Correcting Misinformation About PAWS

PAWS is not a zoo, we are a Sanctuary; we provide a dignified peaceful refuge to injured, abused, unwanted and retired animals. Zoos, on the other hand, seek to form collections of healthy, virile specimens to exhibit and breed in displays that are often inadequate. Fortunately, some zoos are changing their ways. 

When it comes to our elephants, our medical issues arrive with the elephants. The same cannot be said for many zoos and circuses which often create foot problems, arthritis and skin diseases in elephants due to lack of space, poor facilities and unnatural substrates. PAWS inherits all of those problems when those animals are retired to PAWS. Virtually every elephant that comes to PAWS has a history of physical and/or psychological illness, often untreatable. We are the last alternative to the painful and lonely death of an animal who may have suffered most of its life.

With the City of Toronto’s decision to donate the Toronto Zoo elephants to PAWS, the question of TB at PAWS has become the focus of certain zoo personnel and other misguided individuals who are opposed to sending the Toronto Zoo elephants to PAWS in the uninformed belief that their presence at PAWS endangers their welfare. 

Most recently, some people who purport to be associated with the Toronto Zoo, as well as a veterinarian, Dr. Rapley, have conducted what can only be described as a “witch hunt” directed at PAWS by their urging the media and local agencies that regulate PAWS, to “investigate” PAWS based upon false and misleading statements. They have conducted a never-ending, misinformed, one-sided Facebook war, pursuing what, in our opinion, is a highly unethical and unprofessional tactic under the guise of “due diligence.”

To eliminate the continued spread of this misinformation, I have summarized below the current status of TB at PAWS:

Every elephant at PAWS has tested consistently negative for trunk wash culture for TB. None have ever culture tested positive.

There are two relatively new blood tests, the STAT/PAK and the MAPIA, which are not approved or used in Canada, but are required by USDA in the United States. They indicate if the elephant has ever been exposed to TB, and, if an elephant is reactive to either test, the USDA recommends more frequent trunk wash testing for that elephant.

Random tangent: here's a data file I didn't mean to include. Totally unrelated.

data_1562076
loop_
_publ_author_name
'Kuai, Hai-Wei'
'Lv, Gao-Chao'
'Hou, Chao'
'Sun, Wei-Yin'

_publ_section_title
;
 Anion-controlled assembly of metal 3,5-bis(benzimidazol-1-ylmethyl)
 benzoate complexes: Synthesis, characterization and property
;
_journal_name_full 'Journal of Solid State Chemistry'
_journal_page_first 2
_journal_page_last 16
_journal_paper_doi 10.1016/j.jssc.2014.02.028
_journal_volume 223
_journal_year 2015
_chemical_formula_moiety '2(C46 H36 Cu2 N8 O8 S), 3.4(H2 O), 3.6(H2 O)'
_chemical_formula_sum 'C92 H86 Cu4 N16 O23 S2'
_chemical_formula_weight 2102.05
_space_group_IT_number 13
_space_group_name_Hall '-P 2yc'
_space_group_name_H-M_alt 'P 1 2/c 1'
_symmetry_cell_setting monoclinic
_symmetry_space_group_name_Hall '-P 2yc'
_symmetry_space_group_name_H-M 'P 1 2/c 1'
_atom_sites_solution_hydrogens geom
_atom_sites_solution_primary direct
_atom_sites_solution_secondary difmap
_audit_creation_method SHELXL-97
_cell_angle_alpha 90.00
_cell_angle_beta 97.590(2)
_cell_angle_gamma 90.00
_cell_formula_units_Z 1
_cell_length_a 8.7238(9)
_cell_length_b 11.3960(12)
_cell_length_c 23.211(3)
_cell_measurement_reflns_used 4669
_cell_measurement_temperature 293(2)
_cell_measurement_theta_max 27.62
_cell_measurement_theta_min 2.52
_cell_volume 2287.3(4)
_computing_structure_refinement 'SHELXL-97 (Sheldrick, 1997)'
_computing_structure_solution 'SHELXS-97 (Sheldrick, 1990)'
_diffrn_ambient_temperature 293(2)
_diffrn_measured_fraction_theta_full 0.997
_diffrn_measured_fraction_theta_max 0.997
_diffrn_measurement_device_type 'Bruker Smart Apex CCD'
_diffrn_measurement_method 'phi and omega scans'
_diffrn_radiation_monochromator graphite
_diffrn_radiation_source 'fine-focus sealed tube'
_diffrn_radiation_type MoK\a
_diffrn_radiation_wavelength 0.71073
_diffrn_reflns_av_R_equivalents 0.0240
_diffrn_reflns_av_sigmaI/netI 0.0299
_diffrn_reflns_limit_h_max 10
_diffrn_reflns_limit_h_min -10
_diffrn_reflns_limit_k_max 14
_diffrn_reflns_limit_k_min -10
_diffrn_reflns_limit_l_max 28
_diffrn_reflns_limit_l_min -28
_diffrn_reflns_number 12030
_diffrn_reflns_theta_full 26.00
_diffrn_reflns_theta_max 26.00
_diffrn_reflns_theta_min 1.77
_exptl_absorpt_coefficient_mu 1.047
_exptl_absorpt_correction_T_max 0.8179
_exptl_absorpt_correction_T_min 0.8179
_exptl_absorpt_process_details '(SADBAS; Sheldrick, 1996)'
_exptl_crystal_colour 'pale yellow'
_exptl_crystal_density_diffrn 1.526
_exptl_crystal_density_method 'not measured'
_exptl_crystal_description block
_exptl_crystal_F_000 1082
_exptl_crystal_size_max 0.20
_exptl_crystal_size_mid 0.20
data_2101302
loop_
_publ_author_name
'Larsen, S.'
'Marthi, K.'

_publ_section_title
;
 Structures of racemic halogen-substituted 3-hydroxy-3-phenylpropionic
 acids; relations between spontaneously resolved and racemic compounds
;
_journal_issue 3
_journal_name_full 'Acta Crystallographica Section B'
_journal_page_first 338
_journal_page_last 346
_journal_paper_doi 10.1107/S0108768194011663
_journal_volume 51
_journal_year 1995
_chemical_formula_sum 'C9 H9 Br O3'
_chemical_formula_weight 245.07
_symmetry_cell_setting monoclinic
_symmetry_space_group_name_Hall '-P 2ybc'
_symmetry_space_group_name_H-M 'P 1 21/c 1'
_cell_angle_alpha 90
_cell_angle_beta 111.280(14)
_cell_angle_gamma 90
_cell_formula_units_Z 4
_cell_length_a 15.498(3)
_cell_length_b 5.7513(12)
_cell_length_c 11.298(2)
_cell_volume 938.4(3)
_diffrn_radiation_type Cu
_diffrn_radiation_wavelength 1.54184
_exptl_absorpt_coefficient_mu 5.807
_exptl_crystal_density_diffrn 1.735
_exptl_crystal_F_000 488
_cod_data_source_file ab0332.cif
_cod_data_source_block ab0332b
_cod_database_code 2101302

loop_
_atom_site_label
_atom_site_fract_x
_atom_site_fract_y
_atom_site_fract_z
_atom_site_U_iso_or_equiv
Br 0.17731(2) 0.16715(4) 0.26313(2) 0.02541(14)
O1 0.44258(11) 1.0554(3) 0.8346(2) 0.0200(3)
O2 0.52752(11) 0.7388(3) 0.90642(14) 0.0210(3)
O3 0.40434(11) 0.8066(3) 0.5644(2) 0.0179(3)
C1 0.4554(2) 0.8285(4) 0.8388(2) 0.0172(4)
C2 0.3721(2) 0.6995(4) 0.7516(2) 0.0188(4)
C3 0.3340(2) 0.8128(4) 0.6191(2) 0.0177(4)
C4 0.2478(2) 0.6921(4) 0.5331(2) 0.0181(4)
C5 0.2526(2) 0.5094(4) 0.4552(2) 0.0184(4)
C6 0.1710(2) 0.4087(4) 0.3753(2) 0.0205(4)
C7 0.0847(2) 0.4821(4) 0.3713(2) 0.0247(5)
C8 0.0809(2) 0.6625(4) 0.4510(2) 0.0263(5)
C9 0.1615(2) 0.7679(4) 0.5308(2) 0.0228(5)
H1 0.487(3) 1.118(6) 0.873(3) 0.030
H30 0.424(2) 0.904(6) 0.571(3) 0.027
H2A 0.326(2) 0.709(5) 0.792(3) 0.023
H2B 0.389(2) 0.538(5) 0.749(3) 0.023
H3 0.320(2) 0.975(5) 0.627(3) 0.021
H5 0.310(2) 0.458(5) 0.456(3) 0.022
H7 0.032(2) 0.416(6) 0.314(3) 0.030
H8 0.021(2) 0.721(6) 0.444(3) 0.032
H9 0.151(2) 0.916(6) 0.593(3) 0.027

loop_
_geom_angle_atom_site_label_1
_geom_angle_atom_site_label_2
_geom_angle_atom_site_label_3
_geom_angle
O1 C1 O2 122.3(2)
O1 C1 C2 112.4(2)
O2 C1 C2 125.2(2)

Because PAWS accepts elephants, like Nicholas and Gypsy, from facilities known to have active TB, we always quarantine those elephants for at least one year, and trunk wash test several times. Nicholas and Gypsy were kept at PAWS Galt facility, the only elephants on that property, for a year and a half before coming to ARK 2000. Prince is currently in an isolated quarantine area at ARK 2000, and so was Sabu after his arrival.

All of our African elephants, with which the Toronto elephants will be housed,  have been non-reactive to the blood tests, and we always keep separate cleaning equipment, feed buckets and supplies for each elephant barn. The African habitat and barn is completely separate from all other elephants and barns.

Nicholas, who lives in a separate barn and habitat on Bull Mountain is non-reactive to the blood tests. Prince, who is in quarantine in a separate barn and habitat has tested reactive to one of the blood tests. We trunk wash test him frequently and he is consistently negative on trunk wash culture.

Among the Asians, Wanda is non-reactive to the blood tests, but Annie and Gypsy are reactive; all are trunk wash culture negative.

TB is an enigma among elephants, and the professionals continue to gather information. 

St. Louis Zoo has been treating an elephant, Donna, for a year for active TB. They have stated that they have no idea how she became infected. “We assume elephants get TB like any other animal,” said the zoo’s director of animal health, Dr. Randy Junge. “An animal or human who has TB blows it out and another animal can pick it up. It takes prolonged contact. But we have a closed herd with no animals coming or going.”